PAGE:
Apparently, FCA tried adding forced induction to the Pentastar V6 but didn't like the results. The new direction then turned toward a "compact straight-six." In at least one guise, the GME I-6 would come in at just under three liters in order to escape taxes on engines 3.0-liters and above in certain European markets; the 2.0-liter four-cylinder has an actual displacement of 1.995 liters. The present V6 Pentastar comes in 3.2-liter and 3.6-liter guises; a turbocharged 3.0-liter straight-six should be able to replace both as far as output. Hooking up to the company's eTorque system used on the 3.6-liter Pentastar and 5.7-liter Hemi would make things even more punchy. With the trend in truck engine downsizing, it wouldn't be crazy to see such an engine head straight to Ram.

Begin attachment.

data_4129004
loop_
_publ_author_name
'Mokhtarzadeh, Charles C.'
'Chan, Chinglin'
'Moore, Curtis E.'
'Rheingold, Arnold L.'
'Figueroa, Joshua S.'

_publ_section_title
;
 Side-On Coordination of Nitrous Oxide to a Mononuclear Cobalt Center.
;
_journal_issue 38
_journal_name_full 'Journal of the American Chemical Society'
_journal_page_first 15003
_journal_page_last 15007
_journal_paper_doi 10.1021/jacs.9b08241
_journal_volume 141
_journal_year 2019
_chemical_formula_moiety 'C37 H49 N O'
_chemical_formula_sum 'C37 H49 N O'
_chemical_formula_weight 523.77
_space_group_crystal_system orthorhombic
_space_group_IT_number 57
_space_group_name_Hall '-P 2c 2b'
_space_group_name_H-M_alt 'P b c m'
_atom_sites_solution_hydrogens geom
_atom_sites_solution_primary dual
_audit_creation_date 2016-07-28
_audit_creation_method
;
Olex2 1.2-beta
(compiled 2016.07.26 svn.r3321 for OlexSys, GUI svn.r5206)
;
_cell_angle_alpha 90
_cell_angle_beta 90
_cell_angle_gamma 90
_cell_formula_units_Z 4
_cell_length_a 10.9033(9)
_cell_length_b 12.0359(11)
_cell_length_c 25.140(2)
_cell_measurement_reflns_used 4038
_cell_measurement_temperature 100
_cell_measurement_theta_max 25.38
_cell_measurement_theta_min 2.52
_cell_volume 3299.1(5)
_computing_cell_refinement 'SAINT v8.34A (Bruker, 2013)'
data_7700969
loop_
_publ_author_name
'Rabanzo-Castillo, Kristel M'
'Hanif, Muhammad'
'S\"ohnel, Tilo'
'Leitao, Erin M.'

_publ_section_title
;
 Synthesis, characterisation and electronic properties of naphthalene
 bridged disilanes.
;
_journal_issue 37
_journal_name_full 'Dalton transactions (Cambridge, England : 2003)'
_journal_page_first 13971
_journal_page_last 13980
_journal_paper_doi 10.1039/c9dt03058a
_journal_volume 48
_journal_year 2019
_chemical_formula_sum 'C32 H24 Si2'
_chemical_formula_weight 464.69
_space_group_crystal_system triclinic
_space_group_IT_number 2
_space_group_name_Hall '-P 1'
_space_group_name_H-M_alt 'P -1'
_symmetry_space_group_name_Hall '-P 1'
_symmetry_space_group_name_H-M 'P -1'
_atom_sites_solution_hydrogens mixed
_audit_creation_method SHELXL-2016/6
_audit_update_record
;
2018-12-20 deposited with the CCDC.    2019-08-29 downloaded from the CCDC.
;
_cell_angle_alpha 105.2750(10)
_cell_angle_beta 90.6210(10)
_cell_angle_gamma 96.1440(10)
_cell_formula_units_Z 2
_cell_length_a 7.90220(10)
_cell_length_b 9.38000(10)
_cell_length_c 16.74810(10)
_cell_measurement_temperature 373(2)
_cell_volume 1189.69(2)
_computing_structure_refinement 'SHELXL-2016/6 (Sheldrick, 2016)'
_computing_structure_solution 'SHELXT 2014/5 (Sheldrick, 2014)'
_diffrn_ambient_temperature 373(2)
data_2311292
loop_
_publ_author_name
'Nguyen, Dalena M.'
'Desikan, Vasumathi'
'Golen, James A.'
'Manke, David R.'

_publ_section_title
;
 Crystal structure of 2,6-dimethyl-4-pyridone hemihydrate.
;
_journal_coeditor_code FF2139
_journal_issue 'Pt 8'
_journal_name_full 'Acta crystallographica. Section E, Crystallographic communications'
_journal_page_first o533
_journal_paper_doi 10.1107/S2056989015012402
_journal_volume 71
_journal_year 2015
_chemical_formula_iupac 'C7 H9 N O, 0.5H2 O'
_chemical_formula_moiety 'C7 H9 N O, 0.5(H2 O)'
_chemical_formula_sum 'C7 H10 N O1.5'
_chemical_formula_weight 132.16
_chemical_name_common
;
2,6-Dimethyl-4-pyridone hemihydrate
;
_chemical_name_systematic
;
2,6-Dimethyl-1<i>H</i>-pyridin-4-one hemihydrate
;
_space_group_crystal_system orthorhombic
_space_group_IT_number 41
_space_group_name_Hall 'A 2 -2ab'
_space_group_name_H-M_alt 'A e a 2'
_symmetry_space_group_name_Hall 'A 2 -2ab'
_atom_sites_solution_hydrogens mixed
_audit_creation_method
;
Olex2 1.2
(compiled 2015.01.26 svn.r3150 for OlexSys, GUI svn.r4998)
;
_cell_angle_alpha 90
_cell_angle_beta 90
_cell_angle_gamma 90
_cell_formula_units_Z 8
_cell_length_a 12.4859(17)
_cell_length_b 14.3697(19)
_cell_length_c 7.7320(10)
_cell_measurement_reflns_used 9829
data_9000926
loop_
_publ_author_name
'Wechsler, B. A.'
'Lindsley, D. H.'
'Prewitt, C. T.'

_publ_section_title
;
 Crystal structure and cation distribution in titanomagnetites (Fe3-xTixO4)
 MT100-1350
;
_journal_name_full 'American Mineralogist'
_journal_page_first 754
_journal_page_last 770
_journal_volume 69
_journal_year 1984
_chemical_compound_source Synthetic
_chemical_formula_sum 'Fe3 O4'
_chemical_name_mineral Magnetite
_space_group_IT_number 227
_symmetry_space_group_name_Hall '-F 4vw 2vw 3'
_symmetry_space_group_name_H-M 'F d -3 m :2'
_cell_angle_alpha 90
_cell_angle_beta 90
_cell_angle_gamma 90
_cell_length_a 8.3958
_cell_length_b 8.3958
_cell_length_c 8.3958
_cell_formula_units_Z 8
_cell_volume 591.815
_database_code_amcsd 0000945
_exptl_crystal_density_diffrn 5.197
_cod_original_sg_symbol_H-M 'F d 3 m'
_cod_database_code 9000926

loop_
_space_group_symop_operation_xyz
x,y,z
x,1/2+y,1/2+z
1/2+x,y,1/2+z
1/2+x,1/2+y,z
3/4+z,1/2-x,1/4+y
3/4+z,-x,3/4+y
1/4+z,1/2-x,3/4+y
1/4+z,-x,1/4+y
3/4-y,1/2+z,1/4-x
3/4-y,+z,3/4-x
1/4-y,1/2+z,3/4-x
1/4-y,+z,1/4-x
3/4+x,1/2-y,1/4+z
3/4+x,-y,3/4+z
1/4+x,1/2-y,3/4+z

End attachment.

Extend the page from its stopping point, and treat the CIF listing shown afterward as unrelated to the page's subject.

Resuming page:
The four-cylinder GME unit serves in the Alfa Romeo Giulia and Stelvio, and Jeep Cherokee, Wrangler, and Grand Commander. The big Alfa Romeos and full-size Jeep and Ram models shouldn't have any problem with a longer inline engine. Maserati, which doesn't use the Pentastar engine, could be a candidate as well should it choose to step away from its Ferrari-developed engine cred. Speaking of Ferrari, the Italian brand is working up a new V6 based, in its words, on "a very, very particular architecture." It isn't clear where it will go or if one of the other Italian brands will get access to it, but the Allpar piece says the Ferrari V6 will be based on the core GME architecture for Maserati.
Chrysler gave up its last inline-six 11 years ago when the 4.0-liter I-6 retired alongside the JK-series Jeep Wrangler. The engine format is back in vogue, and its reincarnations have received good reviews. But inline-sixes are generally longer, hence FCA's focus on a compact unit, and that could limit the purported engine's placement options. The efficiencies might make it worth it, Allpar saying one of its sources noted Chrysler "may not even have to change some of the production equipment" at the plants that make the inline-four.
One of the Allpar reports from last year said the inline-six could appear in three to seven years. When The Drive asked FCA for comment, the automaker called Allpar's report speculative.